In Central Illinois, most farmers grow different varieties of pumpkin for the commercial market, selling many of them to the Libby’s division of the Nestle Co. to be made into canned pie filling. And there too, an Associated Press reporter learned this week, a crop that has often been devastated by diseases caused by too much rain thrived in this summer’s drought.
“Pumpkins have been kind of a bright spot in production this year,” said John Ackerman, 51, whose farm near Morton, Ill., has been in his family for more than a century.
Ackerman said he planted about 70 percent of his 30 acres of pumpkins in May, and that portion did well. He planted the rest of his pumpkins in late June and early July, about the time the drought really took hold, and they “sat in dust for a while” but are finally turning orange now.
Cans on eBay
It’s a sharp — and welcome — break from recent years, when soggy conditions have hurt the nation’s pumpkin production. In 2009, farmers hired by Nestle to grow pumpkins for the Libby’s canning plant near Morton had to leave much of their crop in the field after rain saturated the ground, bogging tractors down in the mud. The result was a shortage of canned pumpkin that created bidding wars for the stuff on eBay during the holidays.
The next summer, 2010, turned out to be among the wettest ever in Illinois, and pumpkin production plummeted in much of the state, although not around Morton. And last summer, the remnants of Hurricane Irene and other storms devastated the pumpkin crop in the Northeastern United States.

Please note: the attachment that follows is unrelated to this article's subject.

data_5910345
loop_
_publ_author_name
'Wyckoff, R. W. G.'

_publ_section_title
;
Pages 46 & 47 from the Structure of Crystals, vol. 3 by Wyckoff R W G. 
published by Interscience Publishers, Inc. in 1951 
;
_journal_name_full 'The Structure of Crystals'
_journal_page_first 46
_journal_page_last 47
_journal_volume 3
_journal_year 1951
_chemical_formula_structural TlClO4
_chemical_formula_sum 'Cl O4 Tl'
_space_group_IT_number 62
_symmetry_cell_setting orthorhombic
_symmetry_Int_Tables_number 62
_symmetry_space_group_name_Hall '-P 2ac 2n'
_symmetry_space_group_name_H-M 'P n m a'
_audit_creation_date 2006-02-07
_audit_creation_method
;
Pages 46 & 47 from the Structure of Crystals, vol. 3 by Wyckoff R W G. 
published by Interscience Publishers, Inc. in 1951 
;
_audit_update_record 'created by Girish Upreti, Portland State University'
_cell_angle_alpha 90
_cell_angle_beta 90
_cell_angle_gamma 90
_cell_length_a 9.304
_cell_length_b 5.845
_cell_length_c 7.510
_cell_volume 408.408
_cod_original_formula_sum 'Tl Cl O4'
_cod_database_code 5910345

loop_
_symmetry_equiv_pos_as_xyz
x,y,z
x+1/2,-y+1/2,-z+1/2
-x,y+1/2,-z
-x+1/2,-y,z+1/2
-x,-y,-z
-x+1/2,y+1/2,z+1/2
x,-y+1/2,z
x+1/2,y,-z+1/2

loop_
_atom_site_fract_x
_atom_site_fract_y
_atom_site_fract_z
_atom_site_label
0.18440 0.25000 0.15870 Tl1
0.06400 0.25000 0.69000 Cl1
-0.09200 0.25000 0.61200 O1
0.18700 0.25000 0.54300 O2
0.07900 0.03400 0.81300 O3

“Mother Nature can mess with you, and there can be consequences,” said Nestle spokeswoman Roz O’Hearn. “In the past couple of years, we’ve been at the opposite ends of the Mother Nature continuum.”
This year, she said, “you’ll be able to find pumpkins for your holidays.”
Nestle produces more than 85 percent of the world’s canned pumpkin each year under the Libby’s label, and much of it comes from the area around Morton. The company hires farmers to grow Dickinson pumpkin, an oval-shaped, pale-orange variety that’s denser, meatier and less hollow than the carving or ornamental pumpkins grown in Kane County.
Growing the giants
Yet another kind of pumpkin was genetically bred to become a giant. Heap’s Giant Pumpkin Farm, on Route 52 near Minooka, grows 90 varieties of pumpkins, gourds and squash since the Heap family opened a pumpkin and fun farm in 2001 on the land where they had been producing hogs, cattle, soybeans, oats and hay since the year after the Civil War ended.
Now Heap’s specializes in pumpkins of 150 pounds or more. And in 2009 it grew one that weighed in at a massive 612.4 pounds.
“We grew some Atlantic giants,” said Chris Gaitsch at Randy’s Vegetables. “A couple for sale here are 200 pounds or so, and we have others that are 50 pounds or 70 pounds.”
Still, as all farmers do, the Fox Valley’s pumpkin-pushers know that next year could be a wholely different story.
“Unfortunately, the diseases didn’t go anywhere,” notes Randy Gaitsch of Randy’s Vegetables. “They’re still in the ground, waiting for a wet summer.”
The Associated Press contributed to this story.
For a complete list of pumpkin farms in the area, with hours and attractions, see